There and Back Again: An OAuth Story
In my five years at Okta, I lived and breathed OAuth 2.0 almost by accident.
The first week I joined, they were sketching out the beta program of API Access Management which was effectively “OAuth as a Service.” As the new guy, I had few set responsibilities yet but I was already “the API guy” so the Chief Product Officer looked around the room and said “this is yours.”
At that point, I thought I knew what OAuth was and how to use it. I thought I understood scopes and grant types. I thought I understood JWT. But just to double check, I printed a few of the main RFCs, put them in a binder and spent every moment of the next 4 days reading, highlighting, and googling for all I was worth. By the end of that, I knew more about OAuth but another dozen RFCs lurked in the shadows with their bizarre combinations of SHOULD, MAY, MUST, MUST NOT, and the occasional YOU SHALL NOT PASS.
Fast forward a few years and friends at ngrok said how “easily” you could implement OAuth. Skeptical but open minded, our CEO Alan Shreve set up a demo.
Using ngrok with OAuth 2.0
Alan started with the basics that everyone does with ngrok:
When I loaded his url, I saw his app. Although it was working deep magic behind the scenes, it was exactly what I expected. Then Alan made one small change:
When I refreshed his url, I was presented with a new prompt:
And that blew my mind. Without changing his application or even restarting it, he’d just deployed OAuth 2.0. I’d known organizations that spent months trying to do the same. Later, I discovered you can also use Facebook, Github, or Microsoft as your OAuth provider.
Using ngrok to protect your apps
Digging into the mechanics of this flow, the ngrok edge is acting as a lightweight policy enforcement point ensuring that any traffic attempting to enter the tunnel has an access token created by the corresponding OAuth provider. Because this enforcement is performed on the edge as opposed to the application itself, the application never receives and therefore does not have to process these requests.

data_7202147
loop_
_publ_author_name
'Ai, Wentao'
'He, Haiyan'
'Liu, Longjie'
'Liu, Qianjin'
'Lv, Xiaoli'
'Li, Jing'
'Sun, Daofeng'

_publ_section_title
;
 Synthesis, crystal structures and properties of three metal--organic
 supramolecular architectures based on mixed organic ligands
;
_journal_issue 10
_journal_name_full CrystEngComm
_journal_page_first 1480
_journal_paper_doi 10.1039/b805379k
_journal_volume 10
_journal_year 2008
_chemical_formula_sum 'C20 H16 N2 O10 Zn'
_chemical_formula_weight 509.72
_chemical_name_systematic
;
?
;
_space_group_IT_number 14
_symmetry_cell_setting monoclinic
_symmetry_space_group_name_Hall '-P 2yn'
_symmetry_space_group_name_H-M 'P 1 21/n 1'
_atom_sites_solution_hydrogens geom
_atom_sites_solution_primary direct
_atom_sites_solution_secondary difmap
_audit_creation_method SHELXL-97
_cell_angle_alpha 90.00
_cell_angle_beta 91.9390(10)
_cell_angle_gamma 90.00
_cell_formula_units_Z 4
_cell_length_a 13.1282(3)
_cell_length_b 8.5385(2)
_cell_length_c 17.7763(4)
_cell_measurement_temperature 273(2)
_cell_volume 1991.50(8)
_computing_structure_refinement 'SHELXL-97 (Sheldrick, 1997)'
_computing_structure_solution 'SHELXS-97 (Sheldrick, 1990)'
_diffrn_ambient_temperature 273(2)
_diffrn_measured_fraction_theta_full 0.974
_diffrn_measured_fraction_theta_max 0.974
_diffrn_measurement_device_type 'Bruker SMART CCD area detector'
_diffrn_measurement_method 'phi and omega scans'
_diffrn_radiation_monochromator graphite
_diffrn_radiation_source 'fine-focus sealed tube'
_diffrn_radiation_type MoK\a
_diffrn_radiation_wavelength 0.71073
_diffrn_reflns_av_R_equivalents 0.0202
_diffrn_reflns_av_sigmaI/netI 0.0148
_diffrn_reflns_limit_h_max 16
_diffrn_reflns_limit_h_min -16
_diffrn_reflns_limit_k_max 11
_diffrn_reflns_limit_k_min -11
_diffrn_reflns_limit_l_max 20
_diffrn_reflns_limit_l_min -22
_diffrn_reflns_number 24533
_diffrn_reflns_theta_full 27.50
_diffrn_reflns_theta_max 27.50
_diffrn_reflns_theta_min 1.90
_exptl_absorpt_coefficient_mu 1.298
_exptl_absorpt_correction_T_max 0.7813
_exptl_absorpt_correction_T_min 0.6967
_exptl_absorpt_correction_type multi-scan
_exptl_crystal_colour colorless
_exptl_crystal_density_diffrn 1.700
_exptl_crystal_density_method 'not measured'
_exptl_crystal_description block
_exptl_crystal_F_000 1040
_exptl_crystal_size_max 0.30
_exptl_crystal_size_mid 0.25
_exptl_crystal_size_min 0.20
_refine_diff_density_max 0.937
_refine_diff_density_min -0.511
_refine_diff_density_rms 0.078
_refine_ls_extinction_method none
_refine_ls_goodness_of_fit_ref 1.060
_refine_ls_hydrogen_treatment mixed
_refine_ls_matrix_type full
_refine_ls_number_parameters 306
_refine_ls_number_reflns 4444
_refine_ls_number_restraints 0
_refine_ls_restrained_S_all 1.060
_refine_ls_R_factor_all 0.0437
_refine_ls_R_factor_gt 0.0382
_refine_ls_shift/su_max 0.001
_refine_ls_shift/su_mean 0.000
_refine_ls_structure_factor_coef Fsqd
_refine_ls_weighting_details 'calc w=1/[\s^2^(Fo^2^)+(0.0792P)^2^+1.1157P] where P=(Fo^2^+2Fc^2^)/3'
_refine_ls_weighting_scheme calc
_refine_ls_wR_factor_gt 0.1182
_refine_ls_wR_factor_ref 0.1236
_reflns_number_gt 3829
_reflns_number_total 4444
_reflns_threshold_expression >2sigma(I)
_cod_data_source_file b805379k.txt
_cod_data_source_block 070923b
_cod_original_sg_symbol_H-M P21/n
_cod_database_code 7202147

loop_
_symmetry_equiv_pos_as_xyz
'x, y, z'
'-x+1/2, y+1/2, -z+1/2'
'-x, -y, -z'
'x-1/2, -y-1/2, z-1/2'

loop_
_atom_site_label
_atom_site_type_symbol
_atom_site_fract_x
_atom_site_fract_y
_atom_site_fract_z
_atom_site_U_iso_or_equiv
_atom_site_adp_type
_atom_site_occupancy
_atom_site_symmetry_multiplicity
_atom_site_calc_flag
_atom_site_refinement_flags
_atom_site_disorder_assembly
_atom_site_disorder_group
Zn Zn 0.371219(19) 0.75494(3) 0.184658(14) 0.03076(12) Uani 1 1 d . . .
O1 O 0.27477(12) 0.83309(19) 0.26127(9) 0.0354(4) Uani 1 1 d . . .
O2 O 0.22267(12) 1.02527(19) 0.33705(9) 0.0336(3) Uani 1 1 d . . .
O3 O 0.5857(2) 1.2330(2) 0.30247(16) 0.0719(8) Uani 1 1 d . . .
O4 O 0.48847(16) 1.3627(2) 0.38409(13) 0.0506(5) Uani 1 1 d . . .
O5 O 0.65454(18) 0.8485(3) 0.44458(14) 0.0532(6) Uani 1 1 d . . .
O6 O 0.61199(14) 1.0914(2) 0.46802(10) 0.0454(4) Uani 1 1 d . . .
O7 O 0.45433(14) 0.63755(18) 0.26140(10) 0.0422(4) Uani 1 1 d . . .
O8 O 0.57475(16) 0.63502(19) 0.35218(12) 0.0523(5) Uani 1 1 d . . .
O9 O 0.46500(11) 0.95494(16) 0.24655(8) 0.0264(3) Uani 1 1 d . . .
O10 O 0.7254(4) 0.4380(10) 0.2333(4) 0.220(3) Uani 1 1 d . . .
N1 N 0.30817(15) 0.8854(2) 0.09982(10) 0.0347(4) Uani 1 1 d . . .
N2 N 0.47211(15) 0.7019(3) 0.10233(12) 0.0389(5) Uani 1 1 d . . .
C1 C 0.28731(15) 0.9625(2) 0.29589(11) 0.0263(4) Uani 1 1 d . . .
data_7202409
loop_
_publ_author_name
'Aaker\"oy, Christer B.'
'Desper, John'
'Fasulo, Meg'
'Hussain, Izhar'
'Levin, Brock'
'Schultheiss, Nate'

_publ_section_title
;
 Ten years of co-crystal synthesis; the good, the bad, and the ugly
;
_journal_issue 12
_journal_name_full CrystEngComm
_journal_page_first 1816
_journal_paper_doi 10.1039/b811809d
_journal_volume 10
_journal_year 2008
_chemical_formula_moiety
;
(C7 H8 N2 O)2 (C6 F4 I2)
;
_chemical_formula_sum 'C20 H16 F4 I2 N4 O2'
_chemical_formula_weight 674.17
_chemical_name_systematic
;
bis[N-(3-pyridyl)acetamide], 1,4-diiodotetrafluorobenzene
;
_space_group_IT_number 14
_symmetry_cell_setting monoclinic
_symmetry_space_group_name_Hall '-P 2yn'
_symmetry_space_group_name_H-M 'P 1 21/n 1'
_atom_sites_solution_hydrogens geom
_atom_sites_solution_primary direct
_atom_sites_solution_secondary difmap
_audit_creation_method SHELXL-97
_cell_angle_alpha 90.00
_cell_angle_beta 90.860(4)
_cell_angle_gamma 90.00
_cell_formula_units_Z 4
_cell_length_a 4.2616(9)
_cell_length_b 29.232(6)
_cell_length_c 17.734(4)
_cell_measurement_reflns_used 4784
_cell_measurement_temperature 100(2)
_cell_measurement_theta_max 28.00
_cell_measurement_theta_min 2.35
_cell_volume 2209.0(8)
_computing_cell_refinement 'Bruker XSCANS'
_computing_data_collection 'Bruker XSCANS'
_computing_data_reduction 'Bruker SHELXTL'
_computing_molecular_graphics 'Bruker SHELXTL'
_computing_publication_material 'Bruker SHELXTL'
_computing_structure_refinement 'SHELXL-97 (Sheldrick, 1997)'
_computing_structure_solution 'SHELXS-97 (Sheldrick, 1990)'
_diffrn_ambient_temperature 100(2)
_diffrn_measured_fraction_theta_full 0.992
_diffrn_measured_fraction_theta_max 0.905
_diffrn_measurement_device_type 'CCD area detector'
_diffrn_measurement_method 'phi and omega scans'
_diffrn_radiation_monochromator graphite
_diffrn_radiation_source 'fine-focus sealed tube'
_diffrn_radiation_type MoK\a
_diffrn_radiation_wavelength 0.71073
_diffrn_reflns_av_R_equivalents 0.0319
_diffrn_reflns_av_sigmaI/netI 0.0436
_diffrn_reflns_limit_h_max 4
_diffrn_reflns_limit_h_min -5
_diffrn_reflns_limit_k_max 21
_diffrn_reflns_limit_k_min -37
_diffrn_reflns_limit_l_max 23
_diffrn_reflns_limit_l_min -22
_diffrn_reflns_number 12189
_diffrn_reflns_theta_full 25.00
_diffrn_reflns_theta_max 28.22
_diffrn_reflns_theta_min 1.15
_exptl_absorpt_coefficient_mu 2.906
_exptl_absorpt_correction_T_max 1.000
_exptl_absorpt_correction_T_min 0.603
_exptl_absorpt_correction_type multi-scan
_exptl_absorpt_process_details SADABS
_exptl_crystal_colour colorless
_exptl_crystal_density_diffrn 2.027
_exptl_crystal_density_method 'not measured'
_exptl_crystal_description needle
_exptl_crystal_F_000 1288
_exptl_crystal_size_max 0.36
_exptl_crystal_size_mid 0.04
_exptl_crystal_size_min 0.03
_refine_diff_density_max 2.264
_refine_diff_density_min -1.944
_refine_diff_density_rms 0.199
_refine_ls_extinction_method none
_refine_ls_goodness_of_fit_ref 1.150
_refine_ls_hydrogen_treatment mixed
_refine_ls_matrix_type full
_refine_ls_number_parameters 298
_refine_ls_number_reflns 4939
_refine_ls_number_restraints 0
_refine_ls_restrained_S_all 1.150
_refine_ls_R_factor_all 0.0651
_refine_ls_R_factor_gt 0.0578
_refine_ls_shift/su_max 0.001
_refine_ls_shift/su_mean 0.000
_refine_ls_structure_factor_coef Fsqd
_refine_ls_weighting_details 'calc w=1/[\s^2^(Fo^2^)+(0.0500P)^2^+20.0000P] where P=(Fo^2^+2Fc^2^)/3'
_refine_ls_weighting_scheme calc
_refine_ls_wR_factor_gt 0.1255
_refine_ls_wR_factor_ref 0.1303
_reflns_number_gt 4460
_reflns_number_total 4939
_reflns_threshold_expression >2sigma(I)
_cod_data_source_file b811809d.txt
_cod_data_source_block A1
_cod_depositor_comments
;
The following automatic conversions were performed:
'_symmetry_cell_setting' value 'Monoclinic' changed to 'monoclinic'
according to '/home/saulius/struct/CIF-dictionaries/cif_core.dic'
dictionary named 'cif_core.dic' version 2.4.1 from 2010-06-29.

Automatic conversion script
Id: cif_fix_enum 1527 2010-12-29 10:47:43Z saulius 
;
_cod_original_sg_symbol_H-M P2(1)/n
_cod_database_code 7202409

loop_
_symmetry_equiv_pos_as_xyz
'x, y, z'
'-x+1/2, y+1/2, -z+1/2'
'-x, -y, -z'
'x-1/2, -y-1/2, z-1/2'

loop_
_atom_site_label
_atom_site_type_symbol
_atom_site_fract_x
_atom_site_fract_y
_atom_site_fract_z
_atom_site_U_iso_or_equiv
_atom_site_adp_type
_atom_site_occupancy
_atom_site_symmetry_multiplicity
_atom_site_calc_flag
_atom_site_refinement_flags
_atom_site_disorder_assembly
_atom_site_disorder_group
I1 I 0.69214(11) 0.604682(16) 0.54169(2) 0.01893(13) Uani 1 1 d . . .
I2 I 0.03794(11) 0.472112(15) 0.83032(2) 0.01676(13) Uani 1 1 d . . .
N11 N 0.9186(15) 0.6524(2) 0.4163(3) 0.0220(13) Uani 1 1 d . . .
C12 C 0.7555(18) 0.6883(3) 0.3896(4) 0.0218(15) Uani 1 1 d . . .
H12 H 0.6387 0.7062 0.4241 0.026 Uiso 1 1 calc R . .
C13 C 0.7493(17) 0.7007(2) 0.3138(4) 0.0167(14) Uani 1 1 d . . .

As we dig deeper into the traffic in the tunnel, we find ngrok injects select fields from the OAuth provider into request headers for the application. If your application doesn’t or can’t use these fields, you can ignore them. At minimum, now we have a user identity attached to every request for logging and audits but we can do more. But more importantly, because now we have the user’s email - in the ngrok-auth-user-email header - from our trusted OAuth provider, we could use it to bootstrap a user session.
Again, the simple power and flexibility of that was mind blowing. We could strip away legacy authentication systems and bring them under the same authentication policies and practices as our modern systems.
Unfortunately, this was just for public OAuth providers, right?
Using ngrok with a Custom OAuth Provider
Then Alan took the next step. Here’s my version of his command:
First, our starting point hasn’t changed. We’re still tunneling http and connecting to local port 80.
The next options - oidc, oidc-client-id, and oidc-client-secret - specify an Okta authorization server from my former product API Access Management. By setting those parameters, we’ve switched from a public OAuth provider which everyone has (google) to one only available to our employees which enforces our specific authentication and authorization policies.
We’ve just brought our custom applications, legacy apps, and even our IoT device under the same security policy without changing the underlying system.
And unlike with the public OAuth providers, the entire access token is passed as a header called ngrok-auth-oauth-access-token so we have every field from the authorization server. Here is the decoded and slightly obfuscated payload of my resulting access token:
At that moment, Alan convinced me ~~he was a wizard~~ ngrok was doing great things and planning more.
ngrok implements OAuth 2.0 in front of any application in seconds without modifying the application. If we do need to integrate OAuth, we can start small with the user’s email address and expand into using the entire access token.
ngrok and OAuth 2.0: What’s next?
As we get deeper into specifications, use cases, and what our customers need, we’re faced with nearly endless options so we’d love to hear from you:
What other public OAuth providers should we implement? Should the ID token be available also? What private OAuth providers should we validate? How should we handle refresh tokens?
Join us in the ngrok Community Slack and share your ideas, questions, concerns, and successes.